Ik zal je wens ter harte nemen bij het schrijven van mijn ‘100 dagen in Obsidian’ post. 😀
Obsidian is adding block references to its tool in the latest build v0.9.5.. Thanks to Neil for pointing it out as a follow-up to a conversation we had last month on what block references are and how they’re useful. I’m on build v0.9.3 so will have to wait a bit, but Neil’s pointer also led me to read the release note of earlier intermediate releases, such as the version I am currently using.
That in turn made me discover new functionality I wasn’t aware of, but that does cater to something I encountered in my own use of Obsidian: if you search, you can grab the entire search results as a list of links to the notes that contain the search term, and have that as a note. That is very useful to me (would be even greater if I could populate a note with search results dynamically).
Through my feedreader Jane McConnell tells me she’s started using Obsidian to re-organise her notes into a network of information. She points to a 2001 (!) posting by Thomas Vander Wal, a long time connection of mine, about a model of attraction for information. I’ll have to read that 2001 article by Thomas, and think about what I can use from it (attractors, barriers, patterns and boundaries are important elements in looking at complexity, and feature in my own information strategies as well). Then I realised I hadn’t read anything by Thomas recently, only to find out I was subscribed to the wrong RSS feed. Having fixed that, I stumbled upon his recent posting on his own note taking system and the role of Obsidian in it.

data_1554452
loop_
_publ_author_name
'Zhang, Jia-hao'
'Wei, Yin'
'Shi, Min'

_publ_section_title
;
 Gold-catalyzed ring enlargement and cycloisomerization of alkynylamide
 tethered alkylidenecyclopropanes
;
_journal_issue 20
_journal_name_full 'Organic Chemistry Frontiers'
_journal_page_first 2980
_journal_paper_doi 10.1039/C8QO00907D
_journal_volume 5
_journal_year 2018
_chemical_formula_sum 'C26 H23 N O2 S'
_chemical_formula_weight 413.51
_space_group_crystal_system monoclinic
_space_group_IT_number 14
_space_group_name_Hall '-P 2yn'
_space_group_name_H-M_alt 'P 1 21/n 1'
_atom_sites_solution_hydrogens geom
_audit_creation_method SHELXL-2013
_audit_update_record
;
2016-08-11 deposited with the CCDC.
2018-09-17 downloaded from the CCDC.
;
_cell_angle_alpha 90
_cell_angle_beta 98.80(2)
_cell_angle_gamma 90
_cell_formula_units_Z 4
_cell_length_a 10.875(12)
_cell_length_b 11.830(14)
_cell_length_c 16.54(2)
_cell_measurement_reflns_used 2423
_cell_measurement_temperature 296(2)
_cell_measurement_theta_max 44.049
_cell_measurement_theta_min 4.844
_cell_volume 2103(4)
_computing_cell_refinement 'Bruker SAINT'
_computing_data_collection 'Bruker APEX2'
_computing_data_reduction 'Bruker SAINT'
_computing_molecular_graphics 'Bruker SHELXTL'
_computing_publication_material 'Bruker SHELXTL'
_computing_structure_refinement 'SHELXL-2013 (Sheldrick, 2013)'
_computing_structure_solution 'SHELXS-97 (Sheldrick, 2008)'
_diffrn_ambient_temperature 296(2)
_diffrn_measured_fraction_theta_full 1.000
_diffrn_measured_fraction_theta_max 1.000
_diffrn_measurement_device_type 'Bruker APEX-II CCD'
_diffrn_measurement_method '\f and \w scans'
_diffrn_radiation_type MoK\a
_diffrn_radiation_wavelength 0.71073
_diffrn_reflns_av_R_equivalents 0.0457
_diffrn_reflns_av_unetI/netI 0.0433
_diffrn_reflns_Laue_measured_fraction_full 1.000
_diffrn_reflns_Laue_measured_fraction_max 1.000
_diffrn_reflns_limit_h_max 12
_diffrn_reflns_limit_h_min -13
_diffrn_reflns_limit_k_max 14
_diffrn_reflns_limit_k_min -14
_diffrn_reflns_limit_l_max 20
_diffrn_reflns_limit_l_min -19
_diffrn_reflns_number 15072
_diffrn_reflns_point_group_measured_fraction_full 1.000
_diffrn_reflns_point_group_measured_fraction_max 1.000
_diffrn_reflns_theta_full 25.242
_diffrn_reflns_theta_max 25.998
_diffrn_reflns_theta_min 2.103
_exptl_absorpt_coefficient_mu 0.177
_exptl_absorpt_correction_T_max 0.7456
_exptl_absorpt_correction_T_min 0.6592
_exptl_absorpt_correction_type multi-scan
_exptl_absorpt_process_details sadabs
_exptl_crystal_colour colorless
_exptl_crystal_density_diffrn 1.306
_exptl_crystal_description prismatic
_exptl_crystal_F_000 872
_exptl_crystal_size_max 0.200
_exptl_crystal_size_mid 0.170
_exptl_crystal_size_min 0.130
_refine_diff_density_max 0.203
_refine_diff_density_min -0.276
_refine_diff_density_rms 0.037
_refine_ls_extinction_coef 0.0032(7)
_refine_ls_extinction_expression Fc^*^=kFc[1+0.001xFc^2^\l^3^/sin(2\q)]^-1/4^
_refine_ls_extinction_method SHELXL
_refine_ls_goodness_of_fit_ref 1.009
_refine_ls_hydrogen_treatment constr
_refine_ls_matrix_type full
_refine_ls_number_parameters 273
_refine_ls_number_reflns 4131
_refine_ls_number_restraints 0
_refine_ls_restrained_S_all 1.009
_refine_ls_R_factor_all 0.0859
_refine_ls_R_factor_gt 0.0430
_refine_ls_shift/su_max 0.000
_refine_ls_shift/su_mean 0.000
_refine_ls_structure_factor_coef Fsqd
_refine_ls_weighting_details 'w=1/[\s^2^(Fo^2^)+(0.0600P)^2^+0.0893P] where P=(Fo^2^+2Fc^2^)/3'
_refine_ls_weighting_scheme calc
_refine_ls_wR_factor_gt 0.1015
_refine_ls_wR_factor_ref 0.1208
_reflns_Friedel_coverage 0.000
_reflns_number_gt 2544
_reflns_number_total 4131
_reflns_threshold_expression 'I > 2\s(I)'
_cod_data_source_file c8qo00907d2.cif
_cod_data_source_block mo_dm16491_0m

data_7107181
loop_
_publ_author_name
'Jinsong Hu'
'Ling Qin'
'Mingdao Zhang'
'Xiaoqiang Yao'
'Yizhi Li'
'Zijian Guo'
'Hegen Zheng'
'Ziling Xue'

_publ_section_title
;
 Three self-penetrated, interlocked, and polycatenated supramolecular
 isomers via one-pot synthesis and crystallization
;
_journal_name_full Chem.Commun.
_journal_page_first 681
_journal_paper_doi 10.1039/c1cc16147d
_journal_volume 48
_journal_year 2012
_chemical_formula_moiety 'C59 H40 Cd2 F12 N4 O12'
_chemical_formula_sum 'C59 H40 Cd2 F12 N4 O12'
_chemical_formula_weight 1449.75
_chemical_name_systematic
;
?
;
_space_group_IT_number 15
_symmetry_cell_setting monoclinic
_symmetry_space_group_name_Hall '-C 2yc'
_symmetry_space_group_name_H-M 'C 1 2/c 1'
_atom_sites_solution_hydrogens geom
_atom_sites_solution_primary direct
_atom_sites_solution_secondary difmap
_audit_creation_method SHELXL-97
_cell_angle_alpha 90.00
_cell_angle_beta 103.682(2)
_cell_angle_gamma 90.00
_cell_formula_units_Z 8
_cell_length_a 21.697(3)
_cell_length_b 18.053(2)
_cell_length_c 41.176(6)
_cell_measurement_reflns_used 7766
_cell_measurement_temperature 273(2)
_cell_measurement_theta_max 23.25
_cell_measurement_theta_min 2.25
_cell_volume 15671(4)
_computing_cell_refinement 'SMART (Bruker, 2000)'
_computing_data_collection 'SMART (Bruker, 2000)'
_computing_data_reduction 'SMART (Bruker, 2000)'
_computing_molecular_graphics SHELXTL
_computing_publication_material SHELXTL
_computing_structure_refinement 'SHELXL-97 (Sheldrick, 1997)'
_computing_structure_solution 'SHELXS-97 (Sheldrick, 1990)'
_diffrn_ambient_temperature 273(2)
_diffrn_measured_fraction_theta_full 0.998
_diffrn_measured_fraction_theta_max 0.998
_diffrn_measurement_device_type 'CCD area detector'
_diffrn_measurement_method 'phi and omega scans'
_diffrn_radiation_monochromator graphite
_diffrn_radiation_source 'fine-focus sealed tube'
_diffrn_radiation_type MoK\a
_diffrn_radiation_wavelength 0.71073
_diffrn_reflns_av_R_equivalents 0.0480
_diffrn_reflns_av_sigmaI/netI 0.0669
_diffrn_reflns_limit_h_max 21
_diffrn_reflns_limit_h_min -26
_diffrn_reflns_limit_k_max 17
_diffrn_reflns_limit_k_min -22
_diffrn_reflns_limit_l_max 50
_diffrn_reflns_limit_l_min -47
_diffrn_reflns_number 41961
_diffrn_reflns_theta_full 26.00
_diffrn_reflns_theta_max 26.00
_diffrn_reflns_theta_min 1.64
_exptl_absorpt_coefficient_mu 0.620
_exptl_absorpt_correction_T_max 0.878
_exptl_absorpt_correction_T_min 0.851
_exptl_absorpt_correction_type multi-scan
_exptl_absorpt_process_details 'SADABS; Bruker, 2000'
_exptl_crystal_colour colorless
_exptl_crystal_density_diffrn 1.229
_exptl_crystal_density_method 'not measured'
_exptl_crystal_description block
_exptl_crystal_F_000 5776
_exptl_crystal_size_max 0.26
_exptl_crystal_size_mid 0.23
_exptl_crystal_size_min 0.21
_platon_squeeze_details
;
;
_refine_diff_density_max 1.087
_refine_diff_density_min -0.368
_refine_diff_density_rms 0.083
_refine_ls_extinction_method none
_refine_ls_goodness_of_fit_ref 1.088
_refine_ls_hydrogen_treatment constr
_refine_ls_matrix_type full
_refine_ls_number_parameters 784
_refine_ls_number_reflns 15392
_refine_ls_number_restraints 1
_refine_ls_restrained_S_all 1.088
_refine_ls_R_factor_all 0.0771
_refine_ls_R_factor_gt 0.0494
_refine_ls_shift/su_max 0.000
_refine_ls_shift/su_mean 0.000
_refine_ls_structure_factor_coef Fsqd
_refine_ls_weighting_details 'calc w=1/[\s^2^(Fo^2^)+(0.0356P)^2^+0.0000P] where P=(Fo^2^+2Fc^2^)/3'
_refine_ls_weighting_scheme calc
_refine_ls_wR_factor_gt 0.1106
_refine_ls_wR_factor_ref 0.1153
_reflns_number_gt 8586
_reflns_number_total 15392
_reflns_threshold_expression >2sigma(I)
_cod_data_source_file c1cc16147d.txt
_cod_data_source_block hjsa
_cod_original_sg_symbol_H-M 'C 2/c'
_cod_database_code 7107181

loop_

All in all a pattern that suggests I really should add my write-up of using Obsidian for 100 days and contribute it to the distributed conversation.
One of the useful features of both the Obsidian and Foam notetaking apps is that they can have a variety of panes in view. Each pane is a different view on your data. Every pane you’re in can be split vertically and horizontally.
Less useful is that you can’t easily save or return to a specific pane ‘mosaic’.
In the image above you see 4 panes: a filefinder in the left sidebar, a markdown cheatsheet in the right sidebar, and in the middle on top a graph view of the files, and a selected file at the bottom.
For planning, in the past months I’ve come to a specific set-up of panes that help me quickly plan my work for different time periods. Panes include the full list of tasks (actually a list of transcluded activity area and project specific taskslists, current goals, day logs, etc. However, while working in such a set-up it’s hard to maintain the set-up. As soon as you click a link or close a note, you break out of the carefully selected set of panes. Worse, the next time I want to use it, I need to create it from scratch.
In short: I want to save a specific pane set-up and be able to easily return to it. At any given time the current pane set-up is recorded in a JSON file called ‘workspace’ in the .obsidian folder.
In the Obsidian support forum, there’s a mention of saving and loading Obsidian workspaces using Keyboard Maestro on Mac.
This points the way to potentially doing the same using Applescript or Alfred:
- Save the current workspace, with a specific name (copying the workspace file)